Halt Is Urged for Trials of Antibiotic in Children
By GARDINER HARRIS
A Food and Drug Administration official called in May for a drug company to halt clinical trials of an antibiotic in children because the drug could be deadly, according to internal memorandums sent to other F.D.A. officials.
The drug, Ketek, made by Sanofi-Aventis, is being tested as a treatment for ear infections and tonsillitis in nearly 4,000 infants and children in more than a dozen countries, including the United States, according to postings on a government Web site. But Ketek, which is currently approved for use only in adults, has been reported to cause liver failure, blurred vision and loss of consciousness in adults.
"How does one justify balancing the risk of fatal liver failure against one day less of ear pain?" Dr. Rosemary Johann-Liang, an official in the Office of Drug Safety at the agency, wrote in one of the memorandums, a copy of which was obtained by The New York Times.
Sanofi-Aventis is sponsoring four clinical trials in children ages 6 months to 13 years, according the Web site posting. The drug agency approved plans for the trials.
There is growing evidence that Ketek is unusually toxic, according to a recent review by F.D.A. safety officials. Twelve adult patients in the United States have suffered liver failure, including four who died; 23 others suffered serious liver injury.
The safety officials wrote in their review that the agency should consider forcing Sanofi-Aventis to withdraw Ketek from the market, severely restrict its uses, even in adults, or add a prominent warning to its label about potentially fatal side effects.
More than five million prescriptions for Ketek have been written in the United States since its approval two years ago.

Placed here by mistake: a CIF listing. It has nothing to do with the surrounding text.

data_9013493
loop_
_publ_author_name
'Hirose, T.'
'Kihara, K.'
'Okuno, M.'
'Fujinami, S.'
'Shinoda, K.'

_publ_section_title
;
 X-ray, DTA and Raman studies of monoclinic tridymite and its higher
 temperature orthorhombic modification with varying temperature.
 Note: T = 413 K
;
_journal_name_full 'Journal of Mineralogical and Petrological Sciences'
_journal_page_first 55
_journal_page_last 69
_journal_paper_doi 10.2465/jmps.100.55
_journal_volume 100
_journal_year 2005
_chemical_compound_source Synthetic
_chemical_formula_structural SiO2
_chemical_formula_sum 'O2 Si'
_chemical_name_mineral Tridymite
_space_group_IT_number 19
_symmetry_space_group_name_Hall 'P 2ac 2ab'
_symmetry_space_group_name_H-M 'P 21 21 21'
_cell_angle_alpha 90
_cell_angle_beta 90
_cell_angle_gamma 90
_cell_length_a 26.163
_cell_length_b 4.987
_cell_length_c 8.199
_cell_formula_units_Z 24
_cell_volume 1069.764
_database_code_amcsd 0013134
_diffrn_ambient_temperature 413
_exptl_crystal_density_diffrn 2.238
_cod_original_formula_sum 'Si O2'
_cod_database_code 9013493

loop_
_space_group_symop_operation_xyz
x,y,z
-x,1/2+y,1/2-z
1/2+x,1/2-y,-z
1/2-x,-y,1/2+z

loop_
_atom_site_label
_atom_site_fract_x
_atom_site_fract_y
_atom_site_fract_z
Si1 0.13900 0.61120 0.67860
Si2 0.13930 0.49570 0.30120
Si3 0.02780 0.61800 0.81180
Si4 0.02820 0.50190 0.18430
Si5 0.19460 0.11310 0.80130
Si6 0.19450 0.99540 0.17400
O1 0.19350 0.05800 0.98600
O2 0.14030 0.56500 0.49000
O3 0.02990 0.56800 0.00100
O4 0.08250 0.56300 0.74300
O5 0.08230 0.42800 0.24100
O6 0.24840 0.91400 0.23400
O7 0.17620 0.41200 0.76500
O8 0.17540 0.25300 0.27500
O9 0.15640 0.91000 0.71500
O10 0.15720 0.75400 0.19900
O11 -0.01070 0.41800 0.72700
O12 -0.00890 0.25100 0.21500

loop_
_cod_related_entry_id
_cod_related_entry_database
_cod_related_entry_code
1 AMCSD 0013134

Asked about the memorandum written by Dr. Johann-Liang, an F.D.A. spokeswoman, Susan Bro, said that it was "a preliminary, raw assessment" and that "the final decision will be made by experts who have the full benefit of a large section of opinion and scientific fact."
Melissa Feltmann, a spokeswoman for Sanofi-Aventis, said in an e-mail message, "We are engaged in ongoing discussions with the F.D.A. regarding Ketek."
Other antibiotics cause liver failure, but Ketek seems to do so almost four times as often, the safety officials concluded in the review.
Ketek can also cause blurred vision and loss of consciousness, problems that are unique to it. In her memorandum, Dr. Johann-Liang asked how Sanofi-Aventis’s investigators were going to assess whether infants were suffering blurred vision.
"If we cannot monitor for this event in infants/young children appropriately in the clinical trial setting, what can we conclude from the safety results of the trial?" she asked.
Dr. Danny Benjamin, an infectious-disease specialist at Duke University who was consulted separately by the drug agency, concluded that the pediatric trials with Ketek were a cause for concern and "hard to support," according to the memorandums obtained by The New York Times.
Dr. Benjamin did not respond to voice-mail or e-mail messages left for him yesterday.
In his memorandum, Dr. Benjamin said that in up to 87 percent of cases, pediatric ear infections resolved within a few days without treatment. Tests of an unusually risky antibiotic in infants with ear infections might be justified if the infants had already been treated unsuccessfully with safer antibiotics first, he wrote.